Nearly a century after the first proposals to celebrate perhaps the architect of arguably the worst genocide in history, Christopher Columbus, cities, states and universities in the U.S. are beginning to abandon the national holiday to instead honor Columbus's victims.
The state of Vermont is the latest to make the change. Governor Pete Shumlin signed an executive order Oct. 7 designating the second Monday in October as Indigenous Peoples' Day. Vermont joins nearly a dozen cities and at least one state – Alaska – that have made the switch in the last year alone.
Portland, Albuquerque, Eugene, Oregon, Cambridge, Massachusetts, Yakima, Washington, Phoenix, Boulder, East Lansing, Denver, Santa Fe, and Flagstaff have all voted to unceremoniously dump the holiday glorifying European colonial conquest. The city manager of Hartford Connecticut has said council members will vote on the name change within a few months.
Those cities and state follow the decision two years ago by Seattle and Minneapolis to recognize Indigenous People's Day. And since 1990, the holiday has been known as Native Americans’ Day in South Dakota, and as Indigenous Peoples’ Day in Berkeley, California since 1992.
WATCH: Latin America Kicks Out Columbus
On the scholastic front, schools like Brown University, Fort Lewis College, and the Niagara-Wheatfield School Board have decided to forego celebrating the Italian explorer.
But while Indigenous activists have enjoyed some successes on the local level, the erasure of Columbus's name from the holiday roster in the U.S. will require Congressional approval, which, as the Daily Beast reported, doesn’t rank it high on their list of priorities.
And some states are downright hostile: Oklahoma lawmakers rejected the change twice in the last two years.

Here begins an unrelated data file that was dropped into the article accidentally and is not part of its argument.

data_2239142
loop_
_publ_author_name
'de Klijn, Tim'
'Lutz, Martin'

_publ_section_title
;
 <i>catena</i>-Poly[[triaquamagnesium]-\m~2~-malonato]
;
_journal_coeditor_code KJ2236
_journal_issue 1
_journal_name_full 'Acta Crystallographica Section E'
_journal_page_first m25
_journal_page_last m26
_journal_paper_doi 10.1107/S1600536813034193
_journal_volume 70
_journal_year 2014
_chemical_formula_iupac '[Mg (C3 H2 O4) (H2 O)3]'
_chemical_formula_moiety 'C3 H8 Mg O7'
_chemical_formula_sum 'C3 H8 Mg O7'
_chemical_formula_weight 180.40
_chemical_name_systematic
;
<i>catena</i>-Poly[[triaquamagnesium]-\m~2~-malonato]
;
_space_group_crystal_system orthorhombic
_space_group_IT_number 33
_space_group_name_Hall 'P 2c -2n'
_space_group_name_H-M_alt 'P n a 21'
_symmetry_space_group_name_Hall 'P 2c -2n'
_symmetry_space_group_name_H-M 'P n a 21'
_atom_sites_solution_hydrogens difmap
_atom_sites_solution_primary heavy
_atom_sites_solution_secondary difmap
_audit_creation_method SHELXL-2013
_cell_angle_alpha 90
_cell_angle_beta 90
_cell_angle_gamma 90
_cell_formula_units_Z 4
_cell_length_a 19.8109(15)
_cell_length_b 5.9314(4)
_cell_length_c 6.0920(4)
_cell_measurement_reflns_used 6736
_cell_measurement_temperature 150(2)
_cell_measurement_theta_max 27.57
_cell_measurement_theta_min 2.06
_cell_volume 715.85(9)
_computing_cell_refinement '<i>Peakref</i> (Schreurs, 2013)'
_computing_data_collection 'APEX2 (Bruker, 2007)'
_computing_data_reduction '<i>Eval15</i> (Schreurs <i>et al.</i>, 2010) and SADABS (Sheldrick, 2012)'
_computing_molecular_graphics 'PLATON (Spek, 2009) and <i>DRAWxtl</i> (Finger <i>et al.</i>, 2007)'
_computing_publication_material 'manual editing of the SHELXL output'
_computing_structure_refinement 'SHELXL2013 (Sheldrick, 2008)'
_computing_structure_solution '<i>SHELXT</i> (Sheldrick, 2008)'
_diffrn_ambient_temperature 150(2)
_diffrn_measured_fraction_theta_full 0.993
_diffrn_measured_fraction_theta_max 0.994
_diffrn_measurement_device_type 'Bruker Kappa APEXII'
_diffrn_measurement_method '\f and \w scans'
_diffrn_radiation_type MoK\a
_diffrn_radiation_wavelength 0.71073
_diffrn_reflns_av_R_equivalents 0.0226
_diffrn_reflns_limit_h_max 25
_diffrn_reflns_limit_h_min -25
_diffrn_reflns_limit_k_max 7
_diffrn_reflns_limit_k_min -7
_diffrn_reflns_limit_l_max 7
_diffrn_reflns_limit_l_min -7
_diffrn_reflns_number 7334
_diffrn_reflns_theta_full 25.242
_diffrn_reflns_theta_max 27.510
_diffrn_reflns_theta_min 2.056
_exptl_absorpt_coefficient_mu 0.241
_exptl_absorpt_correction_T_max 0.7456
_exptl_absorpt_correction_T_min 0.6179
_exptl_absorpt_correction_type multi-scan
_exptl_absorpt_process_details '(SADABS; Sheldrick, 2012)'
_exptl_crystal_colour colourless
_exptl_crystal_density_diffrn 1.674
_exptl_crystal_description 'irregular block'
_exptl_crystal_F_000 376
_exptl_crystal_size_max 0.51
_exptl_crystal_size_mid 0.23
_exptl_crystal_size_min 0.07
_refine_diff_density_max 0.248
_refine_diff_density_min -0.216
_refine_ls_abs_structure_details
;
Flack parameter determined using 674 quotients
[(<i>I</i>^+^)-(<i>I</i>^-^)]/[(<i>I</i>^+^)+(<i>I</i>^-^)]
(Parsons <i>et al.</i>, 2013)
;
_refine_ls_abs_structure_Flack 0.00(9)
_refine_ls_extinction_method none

Members and supporters of the Mexica Movement march across the overpass of Hollywood Freeway as they protest against Columbus Day in downtown Los Angeles, California, Oct. 11, 2015. | Photo: Reuters
Much of the resistance comes from Italian-Americans, who were subjected to racism and xenophobia as more than two million arrived in the U.S. in the first decade of the 20th century. As Italians followed Irish and German immigrants and assimilated into the tribal culture, many began to extol Columbus, the Italian that was credited for "discovering America," despite having never actually set foot in what later became the United States. Still, it directly linked Italian-Americans to U.S. history, expunging them of "foreignness."
While President Benjamin Harrison called for a national observance of Columbus Day in 1892 – 400 years after Columbus arrived in the Americas – it didn’t become a federal holiday until 1934. Historian Laurence Bergreen has estimated that when the nefarious ‘explorer’ arrived in what is now the Dominican Republic and Haiti, the Indigenous population was at least 300,000. Through disease, enslavement, and violent dispossession, that number dropped to about 500 by 1550, according to the Guardian reports.Farther south, Latin America commemorates Columbus’ arrival with Día de la Raza — but similarly, many others throughout the Americas are abandoning the holiday.